Last month, the U.S. Forest Service released a comprehensive report on how increased population and land use development may threaten woodlands and their numerous benefits in the next 50 years.
According to the report, where regions choose to locate new residential and commercial development in the coming decades could have a big impact on the health of privately-owned forests, which we rely on to help provide clean drinking water, wildlife habit and outdoor recreation, among other benefits.
Forested land also helps remove pollutants from the air and sequester the carbon emissions that contribute to climate change.
While the amount of land currently under development or with the potential to be developed remains very small as a percentage of total U.S. land, many of the areas slated for building are both close to existing urban areas and likely to intersect with forests.
The report does not include policy recommendations, but it does point to areas where elected leaders may want to pursue a different course that betters conserves finite resources.
Most decisions about where to build rest with local governments, but their choices are heavily influenced by federal transportation, energy and housing policy. For example, a transition to more renewable fuels would reduce harmful emissions that put a strain on forests. More transportation options would ease traffic congestion and reduce the need for new highway construction. And, practical and affordable housing in more centralized locations would reduce the need for some new development in the outskirts of urban areas.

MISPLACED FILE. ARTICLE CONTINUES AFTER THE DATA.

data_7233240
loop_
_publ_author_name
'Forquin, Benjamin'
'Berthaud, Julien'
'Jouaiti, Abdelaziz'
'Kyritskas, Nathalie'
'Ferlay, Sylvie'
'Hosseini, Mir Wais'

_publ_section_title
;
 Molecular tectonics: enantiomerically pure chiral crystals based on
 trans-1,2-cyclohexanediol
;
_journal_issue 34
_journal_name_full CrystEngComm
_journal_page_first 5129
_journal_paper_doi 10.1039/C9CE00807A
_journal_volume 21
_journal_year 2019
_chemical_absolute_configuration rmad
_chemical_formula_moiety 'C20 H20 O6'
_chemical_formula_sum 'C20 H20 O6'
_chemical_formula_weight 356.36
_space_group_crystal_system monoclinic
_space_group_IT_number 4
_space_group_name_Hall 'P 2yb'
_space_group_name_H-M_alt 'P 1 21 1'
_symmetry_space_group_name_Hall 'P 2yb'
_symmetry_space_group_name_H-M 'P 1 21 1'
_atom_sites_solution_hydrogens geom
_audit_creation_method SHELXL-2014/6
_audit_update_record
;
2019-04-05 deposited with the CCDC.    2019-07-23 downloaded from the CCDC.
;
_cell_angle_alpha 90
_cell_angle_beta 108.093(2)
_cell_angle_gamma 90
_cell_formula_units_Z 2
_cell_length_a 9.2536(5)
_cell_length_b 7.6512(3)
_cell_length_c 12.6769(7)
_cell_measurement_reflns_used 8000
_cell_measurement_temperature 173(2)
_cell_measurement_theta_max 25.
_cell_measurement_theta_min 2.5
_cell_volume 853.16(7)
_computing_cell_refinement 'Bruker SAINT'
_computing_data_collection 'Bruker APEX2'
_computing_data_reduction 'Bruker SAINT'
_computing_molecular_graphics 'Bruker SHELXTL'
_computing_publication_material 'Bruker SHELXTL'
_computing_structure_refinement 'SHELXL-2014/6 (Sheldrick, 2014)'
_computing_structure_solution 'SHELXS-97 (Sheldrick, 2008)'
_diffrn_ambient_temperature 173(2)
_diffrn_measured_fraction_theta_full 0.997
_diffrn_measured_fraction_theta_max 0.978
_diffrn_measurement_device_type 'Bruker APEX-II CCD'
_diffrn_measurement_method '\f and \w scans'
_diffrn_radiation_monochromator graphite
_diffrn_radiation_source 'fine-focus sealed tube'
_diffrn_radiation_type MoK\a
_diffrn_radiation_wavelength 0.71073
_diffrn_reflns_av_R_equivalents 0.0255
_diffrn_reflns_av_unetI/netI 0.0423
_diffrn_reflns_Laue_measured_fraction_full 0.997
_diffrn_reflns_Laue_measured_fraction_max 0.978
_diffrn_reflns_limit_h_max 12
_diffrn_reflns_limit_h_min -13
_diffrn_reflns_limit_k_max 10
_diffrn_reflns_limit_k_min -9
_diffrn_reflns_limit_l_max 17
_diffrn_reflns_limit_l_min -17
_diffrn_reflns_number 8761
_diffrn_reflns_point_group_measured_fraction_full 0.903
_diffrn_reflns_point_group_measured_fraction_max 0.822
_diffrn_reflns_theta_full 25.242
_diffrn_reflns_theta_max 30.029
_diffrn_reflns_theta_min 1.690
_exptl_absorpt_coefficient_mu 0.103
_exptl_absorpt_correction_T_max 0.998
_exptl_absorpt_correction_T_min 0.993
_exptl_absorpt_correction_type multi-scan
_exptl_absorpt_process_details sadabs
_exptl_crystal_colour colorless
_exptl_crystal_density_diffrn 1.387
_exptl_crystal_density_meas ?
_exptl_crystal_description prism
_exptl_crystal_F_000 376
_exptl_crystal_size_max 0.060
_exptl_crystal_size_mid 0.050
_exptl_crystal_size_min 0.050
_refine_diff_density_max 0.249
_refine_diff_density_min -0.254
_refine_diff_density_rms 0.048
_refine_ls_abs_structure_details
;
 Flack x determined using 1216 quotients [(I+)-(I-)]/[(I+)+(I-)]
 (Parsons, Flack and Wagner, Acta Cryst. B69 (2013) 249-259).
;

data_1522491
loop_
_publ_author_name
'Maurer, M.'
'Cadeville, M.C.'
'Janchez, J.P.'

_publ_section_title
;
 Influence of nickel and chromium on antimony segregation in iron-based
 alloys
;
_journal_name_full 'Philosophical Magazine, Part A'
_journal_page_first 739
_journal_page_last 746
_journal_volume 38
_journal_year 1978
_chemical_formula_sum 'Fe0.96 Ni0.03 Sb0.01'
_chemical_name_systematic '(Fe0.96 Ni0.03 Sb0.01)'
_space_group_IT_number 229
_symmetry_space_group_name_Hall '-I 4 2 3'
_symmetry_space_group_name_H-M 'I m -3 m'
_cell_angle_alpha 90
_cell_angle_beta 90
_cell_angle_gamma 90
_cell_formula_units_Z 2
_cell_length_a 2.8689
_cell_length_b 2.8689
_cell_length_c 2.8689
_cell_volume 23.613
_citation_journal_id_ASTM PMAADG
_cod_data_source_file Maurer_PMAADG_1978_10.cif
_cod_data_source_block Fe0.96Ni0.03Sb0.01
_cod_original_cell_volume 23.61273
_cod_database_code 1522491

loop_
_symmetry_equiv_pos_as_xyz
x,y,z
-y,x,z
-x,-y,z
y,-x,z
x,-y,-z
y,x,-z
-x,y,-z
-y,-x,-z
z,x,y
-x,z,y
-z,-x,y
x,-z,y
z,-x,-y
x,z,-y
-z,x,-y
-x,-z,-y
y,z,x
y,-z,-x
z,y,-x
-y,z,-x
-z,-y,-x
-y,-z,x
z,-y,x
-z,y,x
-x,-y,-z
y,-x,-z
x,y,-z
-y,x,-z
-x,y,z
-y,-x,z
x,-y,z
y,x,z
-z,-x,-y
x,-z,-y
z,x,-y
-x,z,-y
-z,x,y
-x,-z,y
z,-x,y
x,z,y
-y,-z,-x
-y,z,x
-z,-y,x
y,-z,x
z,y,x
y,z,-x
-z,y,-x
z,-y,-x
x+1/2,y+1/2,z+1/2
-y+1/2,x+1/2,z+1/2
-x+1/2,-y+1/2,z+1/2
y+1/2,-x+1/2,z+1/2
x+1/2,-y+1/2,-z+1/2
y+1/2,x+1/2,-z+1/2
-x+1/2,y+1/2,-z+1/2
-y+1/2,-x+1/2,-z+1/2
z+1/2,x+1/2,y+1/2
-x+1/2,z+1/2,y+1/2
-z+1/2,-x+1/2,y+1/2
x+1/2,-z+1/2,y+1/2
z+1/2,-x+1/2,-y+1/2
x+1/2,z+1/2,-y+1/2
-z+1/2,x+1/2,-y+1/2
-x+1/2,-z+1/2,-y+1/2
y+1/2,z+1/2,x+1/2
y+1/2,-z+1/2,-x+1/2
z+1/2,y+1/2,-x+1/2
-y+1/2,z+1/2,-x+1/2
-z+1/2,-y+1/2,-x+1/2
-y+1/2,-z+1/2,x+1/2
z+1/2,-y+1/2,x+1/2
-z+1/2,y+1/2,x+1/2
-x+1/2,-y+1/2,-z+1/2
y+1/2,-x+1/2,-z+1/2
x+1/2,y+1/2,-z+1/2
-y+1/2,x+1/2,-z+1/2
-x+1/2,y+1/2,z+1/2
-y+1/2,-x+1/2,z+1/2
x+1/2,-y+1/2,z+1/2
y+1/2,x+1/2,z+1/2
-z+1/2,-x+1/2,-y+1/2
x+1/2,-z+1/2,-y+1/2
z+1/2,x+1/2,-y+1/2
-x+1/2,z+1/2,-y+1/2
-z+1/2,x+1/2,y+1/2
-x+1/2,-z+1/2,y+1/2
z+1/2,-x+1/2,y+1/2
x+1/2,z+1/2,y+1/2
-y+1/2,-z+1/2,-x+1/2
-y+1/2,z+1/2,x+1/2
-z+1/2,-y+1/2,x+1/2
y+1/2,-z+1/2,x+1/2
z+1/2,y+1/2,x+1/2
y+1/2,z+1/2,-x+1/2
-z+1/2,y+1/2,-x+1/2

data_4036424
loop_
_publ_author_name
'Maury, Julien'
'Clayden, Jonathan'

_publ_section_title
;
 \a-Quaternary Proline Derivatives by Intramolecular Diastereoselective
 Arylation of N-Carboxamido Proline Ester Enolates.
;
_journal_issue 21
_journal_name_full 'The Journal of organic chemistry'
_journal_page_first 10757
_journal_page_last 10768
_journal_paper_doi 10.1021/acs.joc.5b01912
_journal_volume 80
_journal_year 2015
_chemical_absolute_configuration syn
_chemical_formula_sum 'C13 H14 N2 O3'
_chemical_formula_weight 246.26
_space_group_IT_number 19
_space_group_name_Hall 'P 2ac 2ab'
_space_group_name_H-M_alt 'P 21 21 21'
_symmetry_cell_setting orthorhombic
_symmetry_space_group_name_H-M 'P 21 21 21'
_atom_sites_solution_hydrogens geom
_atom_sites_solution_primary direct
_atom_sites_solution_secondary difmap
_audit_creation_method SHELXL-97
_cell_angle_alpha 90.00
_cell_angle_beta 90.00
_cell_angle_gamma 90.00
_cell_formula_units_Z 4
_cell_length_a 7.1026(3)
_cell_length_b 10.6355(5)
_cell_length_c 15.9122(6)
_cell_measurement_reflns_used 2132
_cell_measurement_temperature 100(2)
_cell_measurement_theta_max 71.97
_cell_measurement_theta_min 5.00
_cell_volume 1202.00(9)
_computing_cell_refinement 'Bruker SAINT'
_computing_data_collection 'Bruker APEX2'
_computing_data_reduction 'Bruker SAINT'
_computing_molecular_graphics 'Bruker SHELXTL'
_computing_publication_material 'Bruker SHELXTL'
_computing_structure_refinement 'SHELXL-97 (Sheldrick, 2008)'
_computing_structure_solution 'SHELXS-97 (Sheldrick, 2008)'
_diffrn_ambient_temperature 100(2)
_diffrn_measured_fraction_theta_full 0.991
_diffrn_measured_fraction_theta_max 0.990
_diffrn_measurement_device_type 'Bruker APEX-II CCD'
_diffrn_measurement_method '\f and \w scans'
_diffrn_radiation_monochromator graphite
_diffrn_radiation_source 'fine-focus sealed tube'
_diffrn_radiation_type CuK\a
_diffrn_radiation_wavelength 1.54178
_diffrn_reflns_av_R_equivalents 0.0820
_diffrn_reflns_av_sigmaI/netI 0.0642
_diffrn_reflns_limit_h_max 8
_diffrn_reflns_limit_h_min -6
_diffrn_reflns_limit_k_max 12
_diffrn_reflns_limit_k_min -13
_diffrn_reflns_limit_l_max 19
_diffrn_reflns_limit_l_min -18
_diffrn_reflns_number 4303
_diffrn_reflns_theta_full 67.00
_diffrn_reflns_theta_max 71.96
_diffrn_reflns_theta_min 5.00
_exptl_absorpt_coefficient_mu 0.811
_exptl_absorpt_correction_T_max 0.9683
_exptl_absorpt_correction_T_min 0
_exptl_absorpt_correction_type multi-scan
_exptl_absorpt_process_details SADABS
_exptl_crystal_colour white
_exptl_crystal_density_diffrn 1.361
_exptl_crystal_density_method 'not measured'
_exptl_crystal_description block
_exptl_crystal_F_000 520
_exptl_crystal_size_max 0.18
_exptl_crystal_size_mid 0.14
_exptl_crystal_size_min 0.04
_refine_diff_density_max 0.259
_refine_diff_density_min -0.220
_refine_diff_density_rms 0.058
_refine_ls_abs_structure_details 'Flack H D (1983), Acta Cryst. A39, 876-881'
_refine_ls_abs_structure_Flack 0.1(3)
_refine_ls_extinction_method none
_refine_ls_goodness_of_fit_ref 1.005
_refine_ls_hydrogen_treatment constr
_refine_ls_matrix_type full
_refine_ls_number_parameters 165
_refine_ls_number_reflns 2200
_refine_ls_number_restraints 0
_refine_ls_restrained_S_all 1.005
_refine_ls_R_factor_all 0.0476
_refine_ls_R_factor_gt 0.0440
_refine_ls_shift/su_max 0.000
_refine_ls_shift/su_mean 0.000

Local leaders may also begin to transition priorities themselves as their constituents advocate for woodlands and recreation for quality-of-life purposes.
How we allocate our land resources means a lot for America’s forests. With this report, policymakers and citizens can continue the discussion on how to best balance growth and conservation.